Such was the lack of warning that there was no time to engage in defensive manoeuvres, leading to a change in British policy whereby any Royal Navy vessel that suspected it might be under missile attack would turn toward the threat, accelerate to maximum speed and fire chaff to prevent a ship being caught defenceless again. The codeword used to start this procedure was 'handbrake', which had to be broadcast once the signal of the Agave radar of the Super Étendard was picked up.
The initial Ministry of Defence (MOD) Board of Inquiry on the sinking of the Sheffield concluded that, based upon available evidence, the warhead did not detonate. However, some of the crew and members of the task force believed that the missile's 165 kilograms (364 lb) warhead had detonated. This was supported by a MOD re-assessment of the loss of Sheffield, which reported in summer 2015. In a paper delivered to the RINA Warship Conference in Bath in June 2015, it was concluded that the Exocet warhead did indeed detonate inside Sheffield, with the results supported by analysis using modern damage analysis tools not available in 1982 and evidence from weapon hits and trials conducted since the end of the Falklands campaign.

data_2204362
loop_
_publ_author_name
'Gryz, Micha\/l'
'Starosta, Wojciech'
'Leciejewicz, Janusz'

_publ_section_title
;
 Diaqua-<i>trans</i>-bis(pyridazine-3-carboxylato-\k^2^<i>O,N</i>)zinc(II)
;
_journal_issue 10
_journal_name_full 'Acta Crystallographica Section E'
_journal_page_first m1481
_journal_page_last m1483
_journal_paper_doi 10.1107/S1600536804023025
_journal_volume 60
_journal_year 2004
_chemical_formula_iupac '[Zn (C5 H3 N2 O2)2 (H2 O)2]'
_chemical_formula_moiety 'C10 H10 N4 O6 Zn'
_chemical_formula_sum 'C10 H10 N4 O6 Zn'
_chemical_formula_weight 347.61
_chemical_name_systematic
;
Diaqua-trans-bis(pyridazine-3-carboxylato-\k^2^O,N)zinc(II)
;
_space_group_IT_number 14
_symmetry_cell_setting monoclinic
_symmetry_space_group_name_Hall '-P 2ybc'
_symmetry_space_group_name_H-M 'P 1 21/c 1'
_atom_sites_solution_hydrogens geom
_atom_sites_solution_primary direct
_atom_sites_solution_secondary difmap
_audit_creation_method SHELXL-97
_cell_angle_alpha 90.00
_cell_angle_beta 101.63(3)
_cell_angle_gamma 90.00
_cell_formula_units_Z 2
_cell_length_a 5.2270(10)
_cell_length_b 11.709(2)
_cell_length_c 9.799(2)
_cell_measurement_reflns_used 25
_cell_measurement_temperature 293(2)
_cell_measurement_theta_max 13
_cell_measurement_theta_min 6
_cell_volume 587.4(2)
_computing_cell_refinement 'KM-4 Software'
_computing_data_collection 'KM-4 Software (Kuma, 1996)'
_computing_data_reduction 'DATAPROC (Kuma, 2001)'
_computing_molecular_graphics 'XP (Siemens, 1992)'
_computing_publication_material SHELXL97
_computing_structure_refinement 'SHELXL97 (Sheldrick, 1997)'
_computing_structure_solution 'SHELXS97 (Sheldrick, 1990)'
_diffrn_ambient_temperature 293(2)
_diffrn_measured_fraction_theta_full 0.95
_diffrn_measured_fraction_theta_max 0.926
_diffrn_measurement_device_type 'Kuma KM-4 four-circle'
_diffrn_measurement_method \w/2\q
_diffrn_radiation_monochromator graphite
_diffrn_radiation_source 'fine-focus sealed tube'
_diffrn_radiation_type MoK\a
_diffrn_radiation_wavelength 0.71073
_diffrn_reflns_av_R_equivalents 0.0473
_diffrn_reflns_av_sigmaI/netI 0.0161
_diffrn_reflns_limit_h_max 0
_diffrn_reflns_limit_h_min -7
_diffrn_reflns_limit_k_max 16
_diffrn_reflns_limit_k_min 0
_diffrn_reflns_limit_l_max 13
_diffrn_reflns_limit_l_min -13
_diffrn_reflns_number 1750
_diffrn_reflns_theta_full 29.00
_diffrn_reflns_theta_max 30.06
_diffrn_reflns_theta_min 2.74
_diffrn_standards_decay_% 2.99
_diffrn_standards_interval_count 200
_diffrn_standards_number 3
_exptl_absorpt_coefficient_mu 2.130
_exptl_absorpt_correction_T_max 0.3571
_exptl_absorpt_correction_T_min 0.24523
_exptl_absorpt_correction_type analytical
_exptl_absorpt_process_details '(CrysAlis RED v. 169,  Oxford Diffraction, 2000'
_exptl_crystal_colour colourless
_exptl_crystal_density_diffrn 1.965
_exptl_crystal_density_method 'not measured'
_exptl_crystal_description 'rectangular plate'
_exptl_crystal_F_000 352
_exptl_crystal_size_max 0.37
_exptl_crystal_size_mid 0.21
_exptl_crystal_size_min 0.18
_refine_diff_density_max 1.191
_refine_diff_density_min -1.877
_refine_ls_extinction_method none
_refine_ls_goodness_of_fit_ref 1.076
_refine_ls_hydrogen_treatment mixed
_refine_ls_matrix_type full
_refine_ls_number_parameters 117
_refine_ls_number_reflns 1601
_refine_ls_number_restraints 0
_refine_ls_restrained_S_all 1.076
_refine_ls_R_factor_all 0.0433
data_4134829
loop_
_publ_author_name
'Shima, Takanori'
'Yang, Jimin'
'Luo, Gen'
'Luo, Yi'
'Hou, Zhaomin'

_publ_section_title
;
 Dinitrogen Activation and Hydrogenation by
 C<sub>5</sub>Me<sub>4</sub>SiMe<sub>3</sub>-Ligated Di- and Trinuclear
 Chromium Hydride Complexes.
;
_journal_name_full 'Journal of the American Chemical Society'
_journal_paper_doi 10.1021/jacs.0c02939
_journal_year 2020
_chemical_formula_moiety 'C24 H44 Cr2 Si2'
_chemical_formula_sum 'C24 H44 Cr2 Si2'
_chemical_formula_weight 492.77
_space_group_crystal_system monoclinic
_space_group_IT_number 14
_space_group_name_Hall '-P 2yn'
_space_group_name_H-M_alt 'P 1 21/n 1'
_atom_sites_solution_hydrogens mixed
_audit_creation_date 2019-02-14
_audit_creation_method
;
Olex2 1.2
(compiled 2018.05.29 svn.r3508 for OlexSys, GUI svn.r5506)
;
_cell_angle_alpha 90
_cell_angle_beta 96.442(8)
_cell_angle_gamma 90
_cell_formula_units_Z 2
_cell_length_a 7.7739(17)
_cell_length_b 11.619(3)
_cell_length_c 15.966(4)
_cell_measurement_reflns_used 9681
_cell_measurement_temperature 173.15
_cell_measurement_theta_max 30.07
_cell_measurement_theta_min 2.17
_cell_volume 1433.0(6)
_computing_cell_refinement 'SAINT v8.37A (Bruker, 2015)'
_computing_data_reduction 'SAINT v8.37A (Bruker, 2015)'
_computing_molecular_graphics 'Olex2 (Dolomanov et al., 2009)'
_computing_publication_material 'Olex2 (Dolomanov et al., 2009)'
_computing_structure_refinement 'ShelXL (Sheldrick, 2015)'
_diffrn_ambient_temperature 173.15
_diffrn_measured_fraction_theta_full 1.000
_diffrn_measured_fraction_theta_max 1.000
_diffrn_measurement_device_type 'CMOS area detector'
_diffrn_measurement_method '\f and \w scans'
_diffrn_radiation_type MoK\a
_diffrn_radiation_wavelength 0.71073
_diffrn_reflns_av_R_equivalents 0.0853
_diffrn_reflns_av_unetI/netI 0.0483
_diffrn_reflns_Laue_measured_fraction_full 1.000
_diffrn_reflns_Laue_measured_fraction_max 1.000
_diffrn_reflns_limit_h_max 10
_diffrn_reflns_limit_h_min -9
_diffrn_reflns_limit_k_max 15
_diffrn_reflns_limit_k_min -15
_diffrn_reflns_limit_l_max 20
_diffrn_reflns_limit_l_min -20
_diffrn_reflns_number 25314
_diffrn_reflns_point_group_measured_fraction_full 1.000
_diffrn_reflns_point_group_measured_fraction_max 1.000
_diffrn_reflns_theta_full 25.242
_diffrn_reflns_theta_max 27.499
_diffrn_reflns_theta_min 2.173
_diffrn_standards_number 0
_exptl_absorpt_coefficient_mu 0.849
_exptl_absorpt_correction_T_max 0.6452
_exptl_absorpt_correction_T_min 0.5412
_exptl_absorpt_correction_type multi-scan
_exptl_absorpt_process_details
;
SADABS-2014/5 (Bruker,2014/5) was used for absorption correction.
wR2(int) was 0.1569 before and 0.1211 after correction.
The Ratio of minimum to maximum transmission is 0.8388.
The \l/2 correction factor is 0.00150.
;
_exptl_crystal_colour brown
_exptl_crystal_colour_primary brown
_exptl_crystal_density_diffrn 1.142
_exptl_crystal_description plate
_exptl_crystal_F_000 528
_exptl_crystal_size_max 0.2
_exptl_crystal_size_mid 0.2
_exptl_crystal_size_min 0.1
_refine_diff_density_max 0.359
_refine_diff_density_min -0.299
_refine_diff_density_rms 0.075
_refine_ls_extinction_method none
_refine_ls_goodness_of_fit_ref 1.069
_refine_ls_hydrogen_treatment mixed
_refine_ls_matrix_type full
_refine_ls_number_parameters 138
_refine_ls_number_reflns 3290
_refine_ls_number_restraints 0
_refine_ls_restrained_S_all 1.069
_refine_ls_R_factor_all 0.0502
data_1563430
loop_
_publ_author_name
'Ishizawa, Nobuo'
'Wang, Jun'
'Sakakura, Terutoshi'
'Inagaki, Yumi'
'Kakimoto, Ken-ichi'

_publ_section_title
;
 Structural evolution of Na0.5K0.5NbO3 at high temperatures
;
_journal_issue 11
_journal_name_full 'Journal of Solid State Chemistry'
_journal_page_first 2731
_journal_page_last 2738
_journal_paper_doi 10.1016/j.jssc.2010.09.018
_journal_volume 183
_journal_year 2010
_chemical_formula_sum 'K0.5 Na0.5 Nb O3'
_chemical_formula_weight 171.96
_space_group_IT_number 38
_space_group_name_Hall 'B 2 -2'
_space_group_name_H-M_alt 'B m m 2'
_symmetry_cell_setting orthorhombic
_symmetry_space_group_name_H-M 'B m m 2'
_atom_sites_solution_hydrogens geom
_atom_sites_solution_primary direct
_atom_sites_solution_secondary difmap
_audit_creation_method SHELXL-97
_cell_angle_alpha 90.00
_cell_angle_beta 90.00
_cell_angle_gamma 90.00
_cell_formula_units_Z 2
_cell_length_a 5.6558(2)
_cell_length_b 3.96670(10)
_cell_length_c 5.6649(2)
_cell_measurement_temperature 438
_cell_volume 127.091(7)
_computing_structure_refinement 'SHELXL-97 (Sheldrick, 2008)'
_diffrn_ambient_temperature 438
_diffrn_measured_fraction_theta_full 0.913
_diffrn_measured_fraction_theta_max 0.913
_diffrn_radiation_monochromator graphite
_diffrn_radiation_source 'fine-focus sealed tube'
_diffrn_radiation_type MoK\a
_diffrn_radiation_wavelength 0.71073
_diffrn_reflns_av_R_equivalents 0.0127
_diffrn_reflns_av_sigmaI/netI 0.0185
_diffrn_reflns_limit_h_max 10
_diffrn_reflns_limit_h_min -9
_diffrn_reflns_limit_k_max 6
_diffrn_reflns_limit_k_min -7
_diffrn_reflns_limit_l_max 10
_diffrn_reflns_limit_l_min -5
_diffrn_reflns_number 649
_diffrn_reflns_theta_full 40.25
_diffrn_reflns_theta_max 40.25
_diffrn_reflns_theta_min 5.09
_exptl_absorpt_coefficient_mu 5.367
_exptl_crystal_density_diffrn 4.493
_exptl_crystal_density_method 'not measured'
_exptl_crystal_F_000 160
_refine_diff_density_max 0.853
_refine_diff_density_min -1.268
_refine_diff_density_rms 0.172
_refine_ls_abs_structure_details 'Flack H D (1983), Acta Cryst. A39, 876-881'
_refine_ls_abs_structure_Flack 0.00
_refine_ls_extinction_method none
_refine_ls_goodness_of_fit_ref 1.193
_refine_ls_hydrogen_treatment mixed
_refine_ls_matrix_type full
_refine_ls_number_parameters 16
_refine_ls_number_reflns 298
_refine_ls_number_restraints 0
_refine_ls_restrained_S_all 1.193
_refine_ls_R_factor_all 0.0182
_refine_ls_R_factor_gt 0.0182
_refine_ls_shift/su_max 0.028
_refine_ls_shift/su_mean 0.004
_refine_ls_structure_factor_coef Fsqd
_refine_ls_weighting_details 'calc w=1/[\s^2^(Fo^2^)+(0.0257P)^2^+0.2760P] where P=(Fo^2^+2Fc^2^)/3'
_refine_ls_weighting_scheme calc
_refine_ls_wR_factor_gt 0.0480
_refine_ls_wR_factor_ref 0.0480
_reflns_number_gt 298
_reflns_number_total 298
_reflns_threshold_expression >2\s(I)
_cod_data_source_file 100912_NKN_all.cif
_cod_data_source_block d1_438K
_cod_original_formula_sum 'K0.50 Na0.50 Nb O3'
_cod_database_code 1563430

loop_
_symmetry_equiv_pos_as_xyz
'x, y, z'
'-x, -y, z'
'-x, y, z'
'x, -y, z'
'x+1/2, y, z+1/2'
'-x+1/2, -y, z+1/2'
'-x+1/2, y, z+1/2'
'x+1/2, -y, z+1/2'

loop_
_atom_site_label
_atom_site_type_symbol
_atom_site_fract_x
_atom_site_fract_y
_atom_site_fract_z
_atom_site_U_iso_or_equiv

Regardless, the impact of the missile and the burning rocket motor set Sheffield ablaze. Some accounts suggest that the initial impact of the missile immediately crippled the ship's onboard electricity generating systems, but this only affected certain parts of the ship, which caused ventilation problems. The missile strike also fractured the water main, preventing the anti-fire mechanisms from operating effectively, and thereby dooming the ship to be consumed by the raging fire. The Royal Navy Court of Inquiry suggested the critical factors leading to loss of Sheffield were:
- Failure to respond to HMS Glasgow's detection and communication of two approaching Super Etendards by immediately going to action stations and launching chaff decoys;
- Lack of ECM jamming capability;
- Lack of a point defense system;
- Inadequate operator training, in particular simulated realistic low-level target acquisition.
Slow response of the available 909 Sea Dart tracking radar and its operator limited the possible response. The spread of the fire was not adequately controlled due to the presence of ignitable material coverings and lack of adequate curtains and sealing to restrict smoke and fires. Captain Salt's handing of the ship during the four hours over which the fires were fought were not faulted, nor was his decision to abandon ship due to the risk of fires igniting the Sea Dart magazine, the exposed position to air attack of HMS Arrow and Yarmouth assisting the firefighting, and fact that the combat capability of the destroyer was irredeemably lost.